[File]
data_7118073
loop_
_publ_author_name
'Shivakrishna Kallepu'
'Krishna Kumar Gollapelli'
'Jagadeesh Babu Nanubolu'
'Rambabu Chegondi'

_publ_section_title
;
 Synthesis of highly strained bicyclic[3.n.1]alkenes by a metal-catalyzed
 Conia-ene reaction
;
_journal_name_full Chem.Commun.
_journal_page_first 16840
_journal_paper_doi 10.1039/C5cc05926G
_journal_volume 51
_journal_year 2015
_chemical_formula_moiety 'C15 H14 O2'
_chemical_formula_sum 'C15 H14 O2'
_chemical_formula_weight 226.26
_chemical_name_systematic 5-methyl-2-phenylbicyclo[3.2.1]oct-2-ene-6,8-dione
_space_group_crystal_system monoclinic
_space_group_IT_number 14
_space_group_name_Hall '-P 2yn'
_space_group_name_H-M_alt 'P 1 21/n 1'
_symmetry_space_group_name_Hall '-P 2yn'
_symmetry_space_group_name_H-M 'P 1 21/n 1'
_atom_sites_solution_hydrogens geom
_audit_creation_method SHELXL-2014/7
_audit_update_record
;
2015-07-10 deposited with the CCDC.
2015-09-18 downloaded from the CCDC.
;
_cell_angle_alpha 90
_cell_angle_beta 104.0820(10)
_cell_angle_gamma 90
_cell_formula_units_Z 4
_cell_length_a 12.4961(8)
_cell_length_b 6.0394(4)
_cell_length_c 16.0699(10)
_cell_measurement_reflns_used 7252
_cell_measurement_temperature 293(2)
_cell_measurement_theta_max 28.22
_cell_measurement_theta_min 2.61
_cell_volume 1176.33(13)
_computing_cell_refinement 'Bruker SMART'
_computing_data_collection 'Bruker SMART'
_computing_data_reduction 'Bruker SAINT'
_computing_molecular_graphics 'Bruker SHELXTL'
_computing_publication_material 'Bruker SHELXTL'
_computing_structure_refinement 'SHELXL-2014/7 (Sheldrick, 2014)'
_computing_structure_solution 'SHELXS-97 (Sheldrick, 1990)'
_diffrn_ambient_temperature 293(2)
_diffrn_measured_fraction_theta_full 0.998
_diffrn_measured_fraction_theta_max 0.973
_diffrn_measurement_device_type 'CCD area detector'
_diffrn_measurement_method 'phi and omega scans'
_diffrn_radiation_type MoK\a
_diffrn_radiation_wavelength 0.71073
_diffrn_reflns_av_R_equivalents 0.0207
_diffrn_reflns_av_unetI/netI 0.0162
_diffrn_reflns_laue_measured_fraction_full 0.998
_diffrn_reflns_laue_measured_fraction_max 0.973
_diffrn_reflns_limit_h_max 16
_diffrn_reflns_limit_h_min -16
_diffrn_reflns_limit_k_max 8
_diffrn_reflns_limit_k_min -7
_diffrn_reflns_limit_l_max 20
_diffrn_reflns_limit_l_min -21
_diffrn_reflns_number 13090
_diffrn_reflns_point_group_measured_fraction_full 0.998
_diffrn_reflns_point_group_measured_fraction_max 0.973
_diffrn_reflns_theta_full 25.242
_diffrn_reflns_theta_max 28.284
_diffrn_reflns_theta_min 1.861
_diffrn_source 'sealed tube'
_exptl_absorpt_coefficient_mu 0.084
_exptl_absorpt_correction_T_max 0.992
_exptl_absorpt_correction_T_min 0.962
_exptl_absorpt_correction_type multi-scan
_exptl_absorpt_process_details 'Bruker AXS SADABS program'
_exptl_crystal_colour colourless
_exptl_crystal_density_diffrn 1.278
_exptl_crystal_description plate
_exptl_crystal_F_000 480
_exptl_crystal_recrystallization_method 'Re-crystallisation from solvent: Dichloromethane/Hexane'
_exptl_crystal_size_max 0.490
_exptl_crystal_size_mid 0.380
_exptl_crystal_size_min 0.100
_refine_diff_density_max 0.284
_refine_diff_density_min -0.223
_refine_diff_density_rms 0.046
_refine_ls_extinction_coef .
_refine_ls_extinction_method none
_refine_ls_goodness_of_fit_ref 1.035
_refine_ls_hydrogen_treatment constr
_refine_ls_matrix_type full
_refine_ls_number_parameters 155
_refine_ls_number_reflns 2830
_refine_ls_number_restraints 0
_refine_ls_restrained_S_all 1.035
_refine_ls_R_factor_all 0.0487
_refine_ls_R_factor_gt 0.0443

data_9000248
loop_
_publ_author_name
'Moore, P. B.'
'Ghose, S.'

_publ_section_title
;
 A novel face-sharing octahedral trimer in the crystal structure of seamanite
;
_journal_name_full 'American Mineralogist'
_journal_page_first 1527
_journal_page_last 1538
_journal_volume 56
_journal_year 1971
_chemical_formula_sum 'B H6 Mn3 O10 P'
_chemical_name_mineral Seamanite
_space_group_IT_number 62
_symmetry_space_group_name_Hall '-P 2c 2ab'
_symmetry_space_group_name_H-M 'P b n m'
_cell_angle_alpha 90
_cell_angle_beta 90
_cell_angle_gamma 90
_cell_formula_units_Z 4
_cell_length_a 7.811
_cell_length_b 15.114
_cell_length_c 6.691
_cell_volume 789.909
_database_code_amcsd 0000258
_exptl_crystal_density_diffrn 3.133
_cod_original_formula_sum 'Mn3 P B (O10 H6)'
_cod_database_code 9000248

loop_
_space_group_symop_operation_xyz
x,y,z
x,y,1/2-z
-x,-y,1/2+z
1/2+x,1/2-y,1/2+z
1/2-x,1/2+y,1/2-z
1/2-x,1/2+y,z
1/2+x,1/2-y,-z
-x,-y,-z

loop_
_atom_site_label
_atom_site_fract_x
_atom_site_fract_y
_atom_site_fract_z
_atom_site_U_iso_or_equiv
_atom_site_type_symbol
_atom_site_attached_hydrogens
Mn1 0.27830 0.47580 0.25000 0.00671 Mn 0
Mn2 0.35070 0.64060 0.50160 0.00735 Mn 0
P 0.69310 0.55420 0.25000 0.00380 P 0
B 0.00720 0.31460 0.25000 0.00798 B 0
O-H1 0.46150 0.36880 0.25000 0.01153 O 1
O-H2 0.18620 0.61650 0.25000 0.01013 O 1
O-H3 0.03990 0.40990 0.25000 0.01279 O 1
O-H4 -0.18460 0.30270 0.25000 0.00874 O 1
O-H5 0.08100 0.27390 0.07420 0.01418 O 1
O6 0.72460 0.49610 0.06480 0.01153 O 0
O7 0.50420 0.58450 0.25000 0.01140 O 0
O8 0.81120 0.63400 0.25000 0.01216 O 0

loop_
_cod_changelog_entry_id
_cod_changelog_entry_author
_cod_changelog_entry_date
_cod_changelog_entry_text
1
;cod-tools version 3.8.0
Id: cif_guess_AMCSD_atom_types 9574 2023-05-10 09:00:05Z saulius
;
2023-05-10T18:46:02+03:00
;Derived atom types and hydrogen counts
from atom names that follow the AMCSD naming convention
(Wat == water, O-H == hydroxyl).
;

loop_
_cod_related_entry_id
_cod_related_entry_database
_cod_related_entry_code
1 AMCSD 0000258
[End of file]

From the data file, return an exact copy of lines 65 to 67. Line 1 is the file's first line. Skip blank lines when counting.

_diffrn_reflns_limit_h_max 16
_diffrn_reflns_limit_h_min -16
_diffrn_reflns_limit_k_max 8